In his own words: In collaborating with Cristobal Vazquez (“Chef Cris”), executive chef at the Rangers Ballpark in Arlington,” Ryan writes, “The recipes we came up with are in some ways just the starting point on a journey of southwestern flavor: our goal is to liberate any chef to make good choices based on personal preferences, what’s in the pantry, what’s within the budget and who is on the guest list for brunch, lunch or dinner.”
What we made:
TEX-MEX TACO DOG (Page 38)
8 all-beef hot dogs
8 hot dog buns
8 hard taco shells
1 recipe Taco Sauce (recipe follows)
1/2 head iceberg lettuce, shredded
2 cups Pico de Gallo (Page 34)
8 ounces cheddar cheese, shredded
1/2 cup sliced pickled jalapeños
1/2 cup sour cream
1 cup Salsa Roja (recipe follows)
1. Preheat the grill to medium-high and lightly oil the grill grates.
2. Slit the hot dogs lengthwise, halfway through, and grill them for 6 to 8 minutes, turning frequently.
3. Toast the buns and the taco shells on the grill.
4. Place a taco shell inside each bun and a hot dog inside the taco shell, and top with taco sauce, lettuce, pico de gallo, cheese and jalapeños.
5. Serve with sour cream and salsa rona on the side.
Makes about 3 cups
1 tablespoon vegetable oil
1/2 cup chopped onion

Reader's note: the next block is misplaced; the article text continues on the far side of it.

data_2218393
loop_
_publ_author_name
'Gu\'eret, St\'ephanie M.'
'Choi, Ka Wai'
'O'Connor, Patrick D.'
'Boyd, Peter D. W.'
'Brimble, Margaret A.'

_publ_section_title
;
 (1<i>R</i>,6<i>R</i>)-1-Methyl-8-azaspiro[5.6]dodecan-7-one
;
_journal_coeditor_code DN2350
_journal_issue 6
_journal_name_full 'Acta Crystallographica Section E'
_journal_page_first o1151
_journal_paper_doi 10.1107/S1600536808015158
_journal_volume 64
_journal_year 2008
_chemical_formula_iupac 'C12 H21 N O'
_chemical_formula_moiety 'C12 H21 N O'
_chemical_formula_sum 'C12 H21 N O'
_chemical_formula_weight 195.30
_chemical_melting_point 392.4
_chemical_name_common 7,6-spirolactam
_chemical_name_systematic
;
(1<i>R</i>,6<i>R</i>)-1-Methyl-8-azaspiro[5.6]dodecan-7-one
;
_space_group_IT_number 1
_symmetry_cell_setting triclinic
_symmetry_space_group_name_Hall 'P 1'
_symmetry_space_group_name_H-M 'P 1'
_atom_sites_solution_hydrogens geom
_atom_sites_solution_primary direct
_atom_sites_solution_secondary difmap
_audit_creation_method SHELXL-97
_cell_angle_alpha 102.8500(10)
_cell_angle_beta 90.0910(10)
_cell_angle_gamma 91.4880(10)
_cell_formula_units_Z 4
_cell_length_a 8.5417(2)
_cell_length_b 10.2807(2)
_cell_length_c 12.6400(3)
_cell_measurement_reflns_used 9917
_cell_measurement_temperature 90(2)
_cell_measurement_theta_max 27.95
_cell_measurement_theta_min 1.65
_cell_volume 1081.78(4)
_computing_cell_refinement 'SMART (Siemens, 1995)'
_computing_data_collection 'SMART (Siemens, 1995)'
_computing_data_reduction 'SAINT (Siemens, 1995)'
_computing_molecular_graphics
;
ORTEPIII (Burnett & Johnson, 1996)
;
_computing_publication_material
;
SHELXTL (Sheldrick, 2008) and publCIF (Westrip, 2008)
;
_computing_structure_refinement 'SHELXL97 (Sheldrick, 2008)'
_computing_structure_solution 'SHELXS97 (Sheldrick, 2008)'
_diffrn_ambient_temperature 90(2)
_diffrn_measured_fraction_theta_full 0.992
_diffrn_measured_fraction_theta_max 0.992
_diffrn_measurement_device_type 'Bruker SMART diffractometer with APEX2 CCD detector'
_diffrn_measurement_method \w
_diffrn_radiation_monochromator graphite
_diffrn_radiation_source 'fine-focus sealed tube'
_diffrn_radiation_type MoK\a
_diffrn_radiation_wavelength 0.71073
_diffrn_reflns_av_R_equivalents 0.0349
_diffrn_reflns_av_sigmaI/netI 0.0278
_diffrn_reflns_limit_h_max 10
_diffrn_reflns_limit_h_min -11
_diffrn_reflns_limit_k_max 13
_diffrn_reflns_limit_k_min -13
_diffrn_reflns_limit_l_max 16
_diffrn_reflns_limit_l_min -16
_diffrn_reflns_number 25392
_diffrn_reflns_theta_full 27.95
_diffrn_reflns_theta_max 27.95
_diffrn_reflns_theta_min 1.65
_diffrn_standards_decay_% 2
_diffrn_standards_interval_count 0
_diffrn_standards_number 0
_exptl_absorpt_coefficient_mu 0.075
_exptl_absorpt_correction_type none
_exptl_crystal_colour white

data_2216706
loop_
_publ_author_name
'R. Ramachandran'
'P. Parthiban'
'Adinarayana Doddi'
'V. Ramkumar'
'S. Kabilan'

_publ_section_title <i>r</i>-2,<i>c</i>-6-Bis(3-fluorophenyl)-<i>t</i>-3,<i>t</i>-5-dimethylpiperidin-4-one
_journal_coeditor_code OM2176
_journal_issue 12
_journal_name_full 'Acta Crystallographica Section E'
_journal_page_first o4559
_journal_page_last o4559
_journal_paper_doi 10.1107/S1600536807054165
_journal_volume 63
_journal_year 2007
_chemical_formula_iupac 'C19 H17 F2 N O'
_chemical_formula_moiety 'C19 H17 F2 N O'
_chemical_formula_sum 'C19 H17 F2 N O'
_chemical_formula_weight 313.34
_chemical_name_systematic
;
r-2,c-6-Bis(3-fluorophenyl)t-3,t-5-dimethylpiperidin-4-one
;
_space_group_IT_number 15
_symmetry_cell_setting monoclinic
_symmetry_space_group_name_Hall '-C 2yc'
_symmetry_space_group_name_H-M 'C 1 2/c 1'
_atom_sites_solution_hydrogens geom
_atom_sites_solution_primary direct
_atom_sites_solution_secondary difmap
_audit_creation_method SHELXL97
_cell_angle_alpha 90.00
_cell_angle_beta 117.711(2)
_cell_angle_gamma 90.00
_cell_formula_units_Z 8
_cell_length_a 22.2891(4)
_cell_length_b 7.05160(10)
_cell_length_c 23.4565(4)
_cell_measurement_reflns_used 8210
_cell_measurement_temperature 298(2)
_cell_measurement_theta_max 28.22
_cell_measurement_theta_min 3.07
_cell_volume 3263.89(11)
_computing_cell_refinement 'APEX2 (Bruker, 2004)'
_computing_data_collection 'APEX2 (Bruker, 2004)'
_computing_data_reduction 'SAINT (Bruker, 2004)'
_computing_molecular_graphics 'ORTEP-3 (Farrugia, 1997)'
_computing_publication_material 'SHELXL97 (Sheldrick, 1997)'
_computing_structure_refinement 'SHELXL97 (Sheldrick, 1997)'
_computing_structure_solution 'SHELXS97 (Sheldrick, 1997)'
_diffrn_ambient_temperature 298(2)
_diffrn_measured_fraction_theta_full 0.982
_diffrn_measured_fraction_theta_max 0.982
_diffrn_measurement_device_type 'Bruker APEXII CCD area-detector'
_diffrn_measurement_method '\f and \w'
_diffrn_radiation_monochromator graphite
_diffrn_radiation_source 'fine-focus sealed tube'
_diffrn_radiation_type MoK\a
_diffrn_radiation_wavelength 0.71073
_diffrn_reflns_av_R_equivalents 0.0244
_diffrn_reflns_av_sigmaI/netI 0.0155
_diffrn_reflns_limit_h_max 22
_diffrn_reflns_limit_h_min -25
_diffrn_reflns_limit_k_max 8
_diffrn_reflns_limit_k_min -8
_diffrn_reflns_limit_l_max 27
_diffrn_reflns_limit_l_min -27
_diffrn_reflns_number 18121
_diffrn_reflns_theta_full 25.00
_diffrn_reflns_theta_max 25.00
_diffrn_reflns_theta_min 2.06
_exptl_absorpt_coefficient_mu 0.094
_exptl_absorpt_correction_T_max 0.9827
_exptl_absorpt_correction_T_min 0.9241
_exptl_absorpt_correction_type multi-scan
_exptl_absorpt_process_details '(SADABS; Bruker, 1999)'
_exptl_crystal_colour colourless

1 pound ground chuck (80-20 meat-to-fat ratio)
1 teaspoon chili powder
1 teaspoon paprika
1/4 teaspoon kosher salt
1/2 teaspoon garlic powder
1 cup tomato juice
1. Heat the oil in a large sauté pan over high heat and cook the onions until golden brown. Add the ground chuck, stirring until crumbly and then add the chili powder, paprika, salt and garlic powder. Cook, stirring until the meat is no longer pink, about 5 minutes.
2. Drain off the excess fat and add the tomato juice. Reduce the heat to low and cook the meat, stirring until the juices almost dry up.
3. Remove the pan from the heat and cover to keep warm until ready to serve.
SALSA ROJA (Roasted Tomato Salsa)
8 large Roma tomatoes, halved lengthwise
4 jalapeño peppers, stemmed and halved lengthwise
4 garlic cloves, peeled
1/2 small white onion, cut into chances
1 tablespoon olive oil or vegetable oil
1/2 cup chicken broth
Juice of 1 lime
1 teaspoon adobo sauce (from a can of chipotle peppers in adobo sauce)
1/2 bunch fresh cilantro (leaves only)
1 teaspoon kosher salt
1 teaspoon freshly ground black pepper
1. Preheat the oven to 425 degrees F.
2. Spread out the tomato, jalapenos, garlic cloves and onion chunks on a baking sheet. Drizzle with the olive oil and toss gently with your hands to mix.
3. Roast the vegetables until golden brown, about 15 minutes.
4. Transfer the roasted vegetables to a blender and add the chicken broth, lime juice and adobo sauce. Blend on low speed for 3 to 5 seconds. Add the cilantro, salt and pepper and blend for another 3 to 5 seconds. The salsa should be chunky so don’t over blend.
5. Serve the salsa hot or cover and refrigerate to serve cold.